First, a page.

As the United States and its European allies work to make sense of last weekend’s chaos in the Kremlin, they’re urging Kyiv to seize a “window” of opportunity that could help its counteroffensive push through Russian positions.
The forming response: Transatlantic allies are hoping, largely by keeping silent, to de-escalate the immediate political crisis while quietly pushing Ukraine to strike a devastating blow against Russia on the battlefield. It’s best to hit an enemy while it’s down, and Kyiv would be hard-pressed to find a more wounded Russia, militarily and politically, than it is right now.
In public, American and European leaders stressed that they are preparing for any outcome, as it still remained unclear where the mercenary rebellion would ultimately lead. Wagner Group chief Yevgeny Prigozhin, who led the revolt, resurfaced on Monday, claiming he had merely wanted to protest, not topple the Russian government — while simultaneously insisting his paramilitary force would remain operational.
“It’s still too early to reach a definitive conclusion about where this is going,” U.S. President Joe Biden said Monday afternoon. “The overall outcome of this remains to be seen.”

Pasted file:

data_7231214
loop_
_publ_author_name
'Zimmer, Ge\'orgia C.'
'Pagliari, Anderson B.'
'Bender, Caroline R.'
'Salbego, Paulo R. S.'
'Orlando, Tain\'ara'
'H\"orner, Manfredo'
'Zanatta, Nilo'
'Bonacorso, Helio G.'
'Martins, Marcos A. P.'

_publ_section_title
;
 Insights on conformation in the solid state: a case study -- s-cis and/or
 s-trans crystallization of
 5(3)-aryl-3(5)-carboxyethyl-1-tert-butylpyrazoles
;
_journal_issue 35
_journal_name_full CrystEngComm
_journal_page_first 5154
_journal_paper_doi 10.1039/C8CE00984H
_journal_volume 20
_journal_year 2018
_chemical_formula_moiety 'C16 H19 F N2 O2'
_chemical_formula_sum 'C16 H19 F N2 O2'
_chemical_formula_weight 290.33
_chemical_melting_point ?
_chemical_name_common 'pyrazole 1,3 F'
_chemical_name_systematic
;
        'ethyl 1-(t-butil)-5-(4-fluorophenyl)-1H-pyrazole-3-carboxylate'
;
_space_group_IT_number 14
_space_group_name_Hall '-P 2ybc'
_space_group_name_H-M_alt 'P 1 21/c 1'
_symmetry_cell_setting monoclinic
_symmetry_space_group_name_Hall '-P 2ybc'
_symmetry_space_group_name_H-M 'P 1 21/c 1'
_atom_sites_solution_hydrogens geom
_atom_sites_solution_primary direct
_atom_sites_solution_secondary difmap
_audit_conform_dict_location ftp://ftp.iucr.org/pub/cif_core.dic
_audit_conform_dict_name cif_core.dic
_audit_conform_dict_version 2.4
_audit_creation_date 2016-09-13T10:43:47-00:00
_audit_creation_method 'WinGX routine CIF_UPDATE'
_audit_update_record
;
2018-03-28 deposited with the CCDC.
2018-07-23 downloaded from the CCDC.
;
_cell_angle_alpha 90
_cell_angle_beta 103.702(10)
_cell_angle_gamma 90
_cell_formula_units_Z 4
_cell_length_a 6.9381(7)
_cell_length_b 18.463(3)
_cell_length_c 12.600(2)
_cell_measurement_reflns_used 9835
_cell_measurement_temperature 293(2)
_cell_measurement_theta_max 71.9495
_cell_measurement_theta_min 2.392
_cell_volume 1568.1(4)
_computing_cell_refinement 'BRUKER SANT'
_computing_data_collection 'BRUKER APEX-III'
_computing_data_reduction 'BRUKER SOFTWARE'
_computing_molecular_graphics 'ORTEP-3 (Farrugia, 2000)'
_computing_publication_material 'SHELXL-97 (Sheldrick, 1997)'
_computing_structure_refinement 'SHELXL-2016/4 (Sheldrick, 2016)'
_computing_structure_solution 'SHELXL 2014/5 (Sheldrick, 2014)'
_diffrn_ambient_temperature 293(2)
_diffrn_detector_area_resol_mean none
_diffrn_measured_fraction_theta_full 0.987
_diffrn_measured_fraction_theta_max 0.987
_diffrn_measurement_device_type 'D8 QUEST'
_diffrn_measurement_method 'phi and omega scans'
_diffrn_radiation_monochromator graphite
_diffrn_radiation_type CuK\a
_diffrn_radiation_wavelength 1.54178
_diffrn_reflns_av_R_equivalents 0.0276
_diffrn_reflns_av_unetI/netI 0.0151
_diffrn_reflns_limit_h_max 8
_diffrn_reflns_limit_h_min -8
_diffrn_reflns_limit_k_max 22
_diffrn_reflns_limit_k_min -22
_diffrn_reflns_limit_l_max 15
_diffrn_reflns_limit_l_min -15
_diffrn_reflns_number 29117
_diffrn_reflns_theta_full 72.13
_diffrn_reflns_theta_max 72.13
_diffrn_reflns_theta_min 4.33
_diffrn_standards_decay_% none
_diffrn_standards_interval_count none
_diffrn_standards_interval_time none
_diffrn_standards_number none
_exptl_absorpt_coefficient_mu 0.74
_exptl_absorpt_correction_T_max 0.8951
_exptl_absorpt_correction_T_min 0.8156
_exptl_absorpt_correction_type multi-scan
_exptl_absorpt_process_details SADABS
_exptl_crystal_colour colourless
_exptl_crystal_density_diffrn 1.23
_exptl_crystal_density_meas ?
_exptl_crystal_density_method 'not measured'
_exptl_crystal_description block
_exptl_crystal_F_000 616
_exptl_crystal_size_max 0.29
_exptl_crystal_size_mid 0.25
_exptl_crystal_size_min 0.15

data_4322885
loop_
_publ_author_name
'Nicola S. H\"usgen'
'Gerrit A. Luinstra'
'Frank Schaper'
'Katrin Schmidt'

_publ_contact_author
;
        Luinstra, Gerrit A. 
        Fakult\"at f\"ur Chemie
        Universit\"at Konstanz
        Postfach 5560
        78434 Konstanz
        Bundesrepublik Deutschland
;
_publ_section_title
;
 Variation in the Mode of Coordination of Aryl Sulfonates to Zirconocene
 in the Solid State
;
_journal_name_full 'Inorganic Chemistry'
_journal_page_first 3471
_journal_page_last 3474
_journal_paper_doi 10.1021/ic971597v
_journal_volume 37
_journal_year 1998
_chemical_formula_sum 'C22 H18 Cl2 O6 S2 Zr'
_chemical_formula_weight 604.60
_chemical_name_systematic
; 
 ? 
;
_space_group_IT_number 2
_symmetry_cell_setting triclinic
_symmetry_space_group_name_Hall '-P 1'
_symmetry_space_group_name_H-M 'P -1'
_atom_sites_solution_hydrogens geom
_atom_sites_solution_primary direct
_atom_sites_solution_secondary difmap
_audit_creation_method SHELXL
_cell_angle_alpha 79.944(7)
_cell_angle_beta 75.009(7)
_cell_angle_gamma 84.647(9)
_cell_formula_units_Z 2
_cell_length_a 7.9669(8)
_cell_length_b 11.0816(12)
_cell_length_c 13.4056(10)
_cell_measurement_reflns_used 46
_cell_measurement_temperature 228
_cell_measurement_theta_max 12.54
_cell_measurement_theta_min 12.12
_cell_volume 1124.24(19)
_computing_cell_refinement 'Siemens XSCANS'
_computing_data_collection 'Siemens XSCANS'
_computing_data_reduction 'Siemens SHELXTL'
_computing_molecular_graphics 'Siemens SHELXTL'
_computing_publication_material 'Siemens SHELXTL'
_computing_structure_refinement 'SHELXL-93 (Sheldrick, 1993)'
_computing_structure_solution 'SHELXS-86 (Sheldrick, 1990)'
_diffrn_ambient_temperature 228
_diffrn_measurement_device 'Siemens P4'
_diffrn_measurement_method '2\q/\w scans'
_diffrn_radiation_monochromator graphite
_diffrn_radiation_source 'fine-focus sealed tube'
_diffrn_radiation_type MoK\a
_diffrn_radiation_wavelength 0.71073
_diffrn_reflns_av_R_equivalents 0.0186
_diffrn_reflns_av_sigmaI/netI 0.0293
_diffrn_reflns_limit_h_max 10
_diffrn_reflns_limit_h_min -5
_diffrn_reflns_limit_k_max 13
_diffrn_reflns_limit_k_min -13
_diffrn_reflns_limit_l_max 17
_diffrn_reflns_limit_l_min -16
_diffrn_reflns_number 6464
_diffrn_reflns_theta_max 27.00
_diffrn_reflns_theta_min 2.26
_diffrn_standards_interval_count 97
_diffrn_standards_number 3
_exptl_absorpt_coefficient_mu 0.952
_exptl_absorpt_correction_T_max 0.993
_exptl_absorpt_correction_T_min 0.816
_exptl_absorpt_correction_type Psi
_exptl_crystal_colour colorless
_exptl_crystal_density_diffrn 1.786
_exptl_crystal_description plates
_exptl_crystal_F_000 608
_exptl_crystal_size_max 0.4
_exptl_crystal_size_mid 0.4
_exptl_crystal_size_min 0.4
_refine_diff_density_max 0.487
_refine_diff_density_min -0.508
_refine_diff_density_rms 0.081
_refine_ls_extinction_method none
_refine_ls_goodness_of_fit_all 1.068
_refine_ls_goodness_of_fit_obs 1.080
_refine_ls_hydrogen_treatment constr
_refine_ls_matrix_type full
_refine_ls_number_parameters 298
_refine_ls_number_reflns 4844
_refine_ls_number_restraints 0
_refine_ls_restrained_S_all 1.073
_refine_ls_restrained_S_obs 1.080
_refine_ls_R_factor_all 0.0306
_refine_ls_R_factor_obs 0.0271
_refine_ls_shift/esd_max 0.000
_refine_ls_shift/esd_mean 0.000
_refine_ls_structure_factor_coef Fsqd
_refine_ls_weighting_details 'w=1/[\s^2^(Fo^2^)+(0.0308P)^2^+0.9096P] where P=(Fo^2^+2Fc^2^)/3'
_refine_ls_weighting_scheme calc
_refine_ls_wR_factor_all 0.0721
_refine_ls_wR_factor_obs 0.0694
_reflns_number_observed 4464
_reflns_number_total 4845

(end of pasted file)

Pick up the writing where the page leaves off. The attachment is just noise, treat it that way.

For the moment, European officials see no greater threat to the Continent even as they watch for signs that Russian President Vladimir Putin’s two-decade hold on power might be slipping.
Western allies attribute the relative calm to how they managed Prigozhin’s 24-hour tantrum.
During the fighting, senior Biden administration figures and their European counterparts agreed on calls that they should remain “silent” and “neutral” about the mutiny, said three U.S. and European officials, who like others were granted anonymity to discuss fast-moving and sensitive deliberations.
In Monday’s meeting of top EU diplomats in Luxembourg, officials from multiple countries acted with a little-to-see-here attitude. No one wanted to give the Kremlin an opening to claim Washington and its friends were behind the Wagner Group’s targeting of senior Russian military officials.
“We made clear that we were not involved. We had nothing to do with it,” Biden said from the White House Monday, relaying the transatlantic message. However, Russian Foreign Minister Sergei Lavrov signaled on Monday that his regime would still look into the.
The broader question is how, or even if, the unprecedented moment could reverse Ukraine’s fortunes as its counteroffensive stalls.
The U.S. and some European nations have urged Ukraine for weeks to move faster and harder on the front lines. The criticism is that Kyiv has acted too cautiously, waiting for perfect weather conditions and other factors to align before striking Russia’s dug-in fortifications.
Now, with Moscow’s political and military weaknesses laid bare, there’s a “window” for Ukraine to push through the first defensive positions, a U.S. official said. Others in the U.S. and Europe assess that Russian troops might lay down their arms if Ukraine gets the upper hand while command and control problems from the Kremlin persist.